I hold a spoonful of coffee, light brown, trembling. A tiny line of light where the sky reflects from its convexity. All the answers are trembling there.
Well. I put the spoon in my mouth. Bitterness runs over the sides of my tongue. Warmth soaks through the skin of my palate, and into the bone above it. My teeth answer to the heat, waking into the world. Morning. Maybe there's nothing to be learned.
Twin threads of sadness and joy are tracing their way along my veins. Melancholy and sanguine humors. Medieval European medicine has always made immediate sense to me. Grief and happiness move through the body not like winds, as the Chinese have it, and certainly not like electricity, as modern scientists believe. They seep, suffuse, saturate, spurt. They are liquids. A trickle of tears. A small translucent fountain of seed.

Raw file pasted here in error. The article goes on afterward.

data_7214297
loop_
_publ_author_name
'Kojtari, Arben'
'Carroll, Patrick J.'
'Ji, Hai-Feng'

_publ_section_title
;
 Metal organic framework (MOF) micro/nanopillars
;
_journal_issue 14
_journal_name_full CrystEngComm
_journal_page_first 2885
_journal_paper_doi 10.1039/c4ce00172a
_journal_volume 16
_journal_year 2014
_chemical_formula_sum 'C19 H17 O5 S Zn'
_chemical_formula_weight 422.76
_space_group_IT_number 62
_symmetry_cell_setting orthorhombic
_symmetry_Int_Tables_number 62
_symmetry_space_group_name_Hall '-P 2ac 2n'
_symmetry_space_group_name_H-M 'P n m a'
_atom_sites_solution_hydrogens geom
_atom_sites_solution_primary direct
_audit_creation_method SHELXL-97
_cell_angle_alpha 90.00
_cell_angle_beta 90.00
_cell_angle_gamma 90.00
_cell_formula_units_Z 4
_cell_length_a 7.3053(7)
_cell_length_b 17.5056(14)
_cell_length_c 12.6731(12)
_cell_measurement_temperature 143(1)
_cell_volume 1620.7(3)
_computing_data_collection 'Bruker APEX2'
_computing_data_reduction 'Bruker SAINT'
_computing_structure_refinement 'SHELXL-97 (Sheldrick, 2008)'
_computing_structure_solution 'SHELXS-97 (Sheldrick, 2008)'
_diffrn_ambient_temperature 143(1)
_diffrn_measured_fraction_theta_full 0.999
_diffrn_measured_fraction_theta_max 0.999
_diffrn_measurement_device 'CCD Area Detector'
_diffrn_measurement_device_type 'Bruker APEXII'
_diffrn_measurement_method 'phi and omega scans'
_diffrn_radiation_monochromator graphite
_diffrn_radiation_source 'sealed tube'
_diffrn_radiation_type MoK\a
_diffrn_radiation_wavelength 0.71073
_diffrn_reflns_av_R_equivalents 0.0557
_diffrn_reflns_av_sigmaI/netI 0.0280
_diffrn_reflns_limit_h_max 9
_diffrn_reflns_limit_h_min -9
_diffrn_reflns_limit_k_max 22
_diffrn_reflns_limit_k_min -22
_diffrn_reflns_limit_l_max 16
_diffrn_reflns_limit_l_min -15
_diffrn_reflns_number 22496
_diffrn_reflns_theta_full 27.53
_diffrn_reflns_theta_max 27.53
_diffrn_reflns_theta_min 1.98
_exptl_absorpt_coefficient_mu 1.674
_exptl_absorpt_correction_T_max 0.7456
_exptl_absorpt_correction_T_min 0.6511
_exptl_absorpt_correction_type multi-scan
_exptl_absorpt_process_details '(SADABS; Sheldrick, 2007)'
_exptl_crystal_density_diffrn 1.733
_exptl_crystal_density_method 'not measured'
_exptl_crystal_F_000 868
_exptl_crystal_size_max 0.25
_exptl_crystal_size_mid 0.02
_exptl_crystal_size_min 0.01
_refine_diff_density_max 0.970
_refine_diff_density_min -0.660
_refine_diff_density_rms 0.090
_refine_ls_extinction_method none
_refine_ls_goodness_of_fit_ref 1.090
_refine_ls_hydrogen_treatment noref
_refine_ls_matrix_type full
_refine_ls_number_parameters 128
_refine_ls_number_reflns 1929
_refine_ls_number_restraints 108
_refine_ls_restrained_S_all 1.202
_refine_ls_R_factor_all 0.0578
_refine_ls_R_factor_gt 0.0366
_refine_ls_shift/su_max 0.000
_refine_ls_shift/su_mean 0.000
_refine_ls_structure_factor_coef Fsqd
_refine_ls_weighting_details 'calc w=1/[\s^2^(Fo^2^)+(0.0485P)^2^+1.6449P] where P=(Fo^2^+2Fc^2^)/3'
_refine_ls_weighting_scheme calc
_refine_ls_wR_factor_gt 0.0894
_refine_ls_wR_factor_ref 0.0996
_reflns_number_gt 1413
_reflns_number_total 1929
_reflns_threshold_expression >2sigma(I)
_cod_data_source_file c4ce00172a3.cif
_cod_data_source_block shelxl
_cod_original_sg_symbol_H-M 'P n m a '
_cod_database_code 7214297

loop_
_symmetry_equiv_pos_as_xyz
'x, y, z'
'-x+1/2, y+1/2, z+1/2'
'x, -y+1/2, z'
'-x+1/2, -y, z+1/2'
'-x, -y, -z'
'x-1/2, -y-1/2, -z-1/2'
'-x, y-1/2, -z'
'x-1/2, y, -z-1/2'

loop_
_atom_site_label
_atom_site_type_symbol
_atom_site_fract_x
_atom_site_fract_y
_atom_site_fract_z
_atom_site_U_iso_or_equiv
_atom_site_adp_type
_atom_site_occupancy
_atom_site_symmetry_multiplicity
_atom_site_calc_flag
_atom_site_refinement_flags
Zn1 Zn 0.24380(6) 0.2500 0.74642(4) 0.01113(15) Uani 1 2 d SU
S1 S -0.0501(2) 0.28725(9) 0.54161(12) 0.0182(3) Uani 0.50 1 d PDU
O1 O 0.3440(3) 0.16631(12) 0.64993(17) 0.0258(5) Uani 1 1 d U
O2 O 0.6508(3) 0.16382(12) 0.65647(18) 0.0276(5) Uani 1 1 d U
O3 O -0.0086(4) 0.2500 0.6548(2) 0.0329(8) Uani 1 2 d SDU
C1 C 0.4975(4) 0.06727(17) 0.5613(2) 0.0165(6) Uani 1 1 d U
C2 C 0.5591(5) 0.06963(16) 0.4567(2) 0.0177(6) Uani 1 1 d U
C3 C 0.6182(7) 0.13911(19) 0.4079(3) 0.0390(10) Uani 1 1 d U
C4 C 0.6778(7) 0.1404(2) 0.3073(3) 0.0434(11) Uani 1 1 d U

I wash my hands in the clean water of the Bull Run River. It's nothing but fluids, bitter or salt, sweet or sour. Running into our bodies and out of them. I cup my hands and the water overflows my fingers. So many stories we tell, and believe. Don't trust anything but your hands, that's my advice. If your hands don't understand it, it doesn't make sense, no matter how many words affirm it.
When we arrived at the Coast there was a disquieting brown cast to the ocean, as though flakes of old bronze were floating under the surface. Whether that had anything to do with the dead zones up north, I can't say -- by the end of the week the sea was green and gray again, laced with white.
I picked up a shard of mussel-shell, and rinsed the sand off it in the little creek that wanders down the beach. Like the bowl of a spoon; inside, where the mussel had been weeping, was an opalescent film. I turned it towards the light. The colors shifted, veils of lavender and violet, hints of green and blue. Over all the silver gleam, cloudlight and seashine.
I understand why people have asked questions of shells and tea-dregs. Ossified fluids, liquids that have stopped running long enough to form an answer. That I might hold in my hand.
But not really. What remains is beauty, not answers.